Hey guys and happy Monday! Hope you had a great weekend… it was a rainy Sunday here, and we enjoyed it by staying in our PJS all day, and Emmy made us all a beautiful spiderweb cake. It was a perfect lazy day, and sometimes you just need those, don’t you? Last week was pretty hectic, running here and there and working on various projects so I know I needed a day like that. Speaking of all of the projects I’ve been working on, today I want to share with you one that needed a lot of love. Today I am sharing part 1 of a furniture makeover: seagull gray and gold midcentury dresser. I plan to share a part 2 which will explain how to get odors such as smoke out of furniture. I’ve got a method I’ve used for years and it’s never failed me, so I figured I should share that with you, too. Today, however, it’s all about the pretty.
Apparently, I didn’t take a photo of the dresser in its complete before state because as soon as I got it home, I took it apart to let it air out a bit. (It smelled terribly like smoke, but it had been a steal and I knew I could work a little nose magic on it.) However, I do have some photos to share. Here it is without the drawers in it, and that powder you see is baking soda.
It didn’t look so bad from the front, but when you turned it to its side, you could see that this poor dresser had been victimized and vandalized. I don’t know who “Ashlyn” is, but clearly, she’s got a mean streak. 😉
And she’s super moody, too; at least that’s what I presume from the other side of the dresser. Sometimes she’s happy, and sometimes she’s not. If you look really closely at the very top, you can also see that Dina loves Frank.
All of those markings, mixed with chipped veneer, and the smell of smoke left this dresser in a sad state, but made it a perfect candidate for paint. As I mentioned, I’ll share with you in a separate post how I got rid of the smoke smell, but today I am going to share with you how I brought this piece back to life.
I used my orbital sander to sand the dresser all over, as well as the drawers. Where the veneer was chipped, I used this wood filler and a putty knife to fill. It’s the fastest hardening filler that I’ve used, so it’s great when you just want to get things done. After the filler dries, it’s sandable in 30 minutes. I waited the half hour and then sanded the filled areas smooth.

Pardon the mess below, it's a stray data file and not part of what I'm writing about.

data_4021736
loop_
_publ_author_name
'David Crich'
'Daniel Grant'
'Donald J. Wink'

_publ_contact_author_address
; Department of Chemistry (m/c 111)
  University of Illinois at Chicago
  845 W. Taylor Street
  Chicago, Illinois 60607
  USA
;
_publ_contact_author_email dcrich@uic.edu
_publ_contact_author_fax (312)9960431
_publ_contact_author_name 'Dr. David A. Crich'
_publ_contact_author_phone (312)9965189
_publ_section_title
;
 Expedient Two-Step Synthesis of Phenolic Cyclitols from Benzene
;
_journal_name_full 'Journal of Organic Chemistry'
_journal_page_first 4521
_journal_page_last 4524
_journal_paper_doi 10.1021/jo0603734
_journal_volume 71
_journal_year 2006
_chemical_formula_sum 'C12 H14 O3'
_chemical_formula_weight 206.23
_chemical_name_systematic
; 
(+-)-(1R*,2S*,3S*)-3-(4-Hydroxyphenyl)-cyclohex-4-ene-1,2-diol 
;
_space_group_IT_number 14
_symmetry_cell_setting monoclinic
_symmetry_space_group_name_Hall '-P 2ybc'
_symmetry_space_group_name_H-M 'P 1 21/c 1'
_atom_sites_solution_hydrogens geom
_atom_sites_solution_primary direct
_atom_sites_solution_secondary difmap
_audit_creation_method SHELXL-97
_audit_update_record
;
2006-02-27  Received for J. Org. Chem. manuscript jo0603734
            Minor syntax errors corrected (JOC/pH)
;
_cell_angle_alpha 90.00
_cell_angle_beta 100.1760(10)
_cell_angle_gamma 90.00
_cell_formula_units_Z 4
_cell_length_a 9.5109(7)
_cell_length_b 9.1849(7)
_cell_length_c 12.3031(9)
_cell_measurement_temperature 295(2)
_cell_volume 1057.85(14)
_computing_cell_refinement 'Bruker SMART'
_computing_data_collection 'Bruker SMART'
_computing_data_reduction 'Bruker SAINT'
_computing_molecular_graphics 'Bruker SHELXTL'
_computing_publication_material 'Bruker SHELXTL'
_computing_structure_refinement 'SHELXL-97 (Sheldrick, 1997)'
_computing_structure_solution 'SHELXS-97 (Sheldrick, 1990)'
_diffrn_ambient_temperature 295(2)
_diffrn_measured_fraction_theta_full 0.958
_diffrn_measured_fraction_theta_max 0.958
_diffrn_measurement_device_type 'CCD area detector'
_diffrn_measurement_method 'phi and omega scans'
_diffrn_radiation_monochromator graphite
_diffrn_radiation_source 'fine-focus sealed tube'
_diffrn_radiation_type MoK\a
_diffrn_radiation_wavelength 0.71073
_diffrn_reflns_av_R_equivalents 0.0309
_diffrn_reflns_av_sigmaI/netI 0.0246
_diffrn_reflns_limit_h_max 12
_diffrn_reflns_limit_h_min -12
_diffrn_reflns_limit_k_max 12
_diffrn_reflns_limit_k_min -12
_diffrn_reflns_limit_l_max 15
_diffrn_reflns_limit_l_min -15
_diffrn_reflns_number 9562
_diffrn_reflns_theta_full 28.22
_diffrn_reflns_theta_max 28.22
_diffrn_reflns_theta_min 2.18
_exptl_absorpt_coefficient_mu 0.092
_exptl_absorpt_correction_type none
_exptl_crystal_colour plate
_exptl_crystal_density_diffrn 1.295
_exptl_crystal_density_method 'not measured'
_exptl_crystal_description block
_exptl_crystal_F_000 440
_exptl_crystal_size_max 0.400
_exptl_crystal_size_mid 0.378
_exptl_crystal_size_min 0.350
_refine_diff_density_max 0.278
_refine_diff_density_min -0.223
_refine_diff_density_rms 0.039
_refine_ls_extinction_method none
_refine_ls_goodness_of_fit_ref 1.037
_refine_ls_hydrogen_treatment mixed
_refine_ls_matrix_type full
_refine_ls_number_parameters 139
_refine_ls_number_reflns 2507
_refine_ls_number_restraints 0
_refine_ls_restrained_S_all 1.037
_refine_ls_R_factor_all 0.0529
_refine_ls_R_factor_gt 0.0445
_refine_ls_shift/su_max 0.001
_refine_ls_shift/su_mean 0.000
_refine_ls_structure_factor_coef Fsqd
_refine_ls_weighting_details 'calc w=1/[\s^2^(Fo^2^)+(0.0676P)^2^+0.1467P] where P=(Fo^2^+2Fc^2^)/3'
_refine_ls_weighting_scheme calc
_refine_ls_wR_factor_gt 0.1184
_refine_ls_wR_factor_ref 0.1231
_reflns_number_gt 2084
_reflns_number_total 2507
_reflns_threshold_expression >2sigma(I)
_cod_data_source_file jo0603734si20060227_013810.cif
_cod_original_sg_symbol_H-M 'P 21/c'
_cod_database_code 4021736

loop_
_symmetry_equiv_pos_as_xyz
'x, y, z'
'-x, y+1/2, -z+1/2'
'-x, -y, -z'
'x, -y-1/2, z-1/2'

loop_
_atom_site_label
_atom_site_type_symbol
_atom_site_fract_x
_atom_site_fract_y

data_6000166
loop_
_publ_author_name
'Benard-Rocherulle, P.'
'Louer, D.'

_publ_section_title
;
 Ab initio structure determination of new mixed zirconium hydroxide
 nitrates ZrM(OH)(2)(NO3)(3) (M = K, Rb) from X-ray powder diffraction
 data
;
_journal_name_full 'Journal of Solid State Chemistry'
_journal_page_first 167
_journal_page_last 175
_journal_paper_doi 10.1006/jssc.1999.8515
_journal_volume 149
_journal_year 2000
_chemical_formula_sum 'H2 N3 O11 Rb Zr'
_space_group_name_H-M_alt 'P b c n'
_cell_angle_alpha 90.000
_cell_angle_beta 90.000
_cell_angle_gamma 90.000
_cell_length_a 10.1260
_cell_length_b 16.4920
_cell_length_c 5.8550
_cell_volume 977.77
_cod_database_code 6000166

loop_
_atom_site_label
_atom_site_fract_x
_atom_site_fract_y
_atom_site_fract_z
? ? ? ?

I knew I wanted a clean, airy, and modern look for this piece, so I selected General Finishes Seagull Gray to paint it. It’s a beautiful pale gray that suits the midcentury style well. Two coats was enough for this dresser, and once it was dry, I applied General Finishes Satin Finishing Wax as a top coat. About 15 minutes after the wax dried, I was able to buff it with a clean rag to a harder finish. I love using this wax because it truly is the easiest to apply of all the wax finishes out there.
Before this dresser was finished though, there was one other matter of attention. The top drawer had two original pulls and while I loved the shape, I didn’t love their crusty old finish.
As you can see, I pulled out my rub n buff to the rescue! I first used steel wool to clean and rough them a bit so the gold wax would adhere. Then I applied a teeny amount to my finger tip and simply rubbed it on the hardware. Here you can see the difference between the one that had been gilded and the one that had not.
It made such a difference and when the hardware was reapplied it jived perfectly with the new paint finish.
The rest of the drawers have a really cool angled shape with a groove for pulling them out underneath.
As usual, I set this piece up on the porch for its photo shoot, but staged it with some pieces I do have for sale at Sweet Clover’s October sale in a couple of weeks. I’ve brought in several seascapes this month!
My space is a little too full at the moment for this dresser, so it will have to wait until November, unless of course things move quickly and I need to fill space. After this sale it will be time to focus on the holidays… Can you believe it? This girl is not ready, but I’m slowly making a plan. 🙂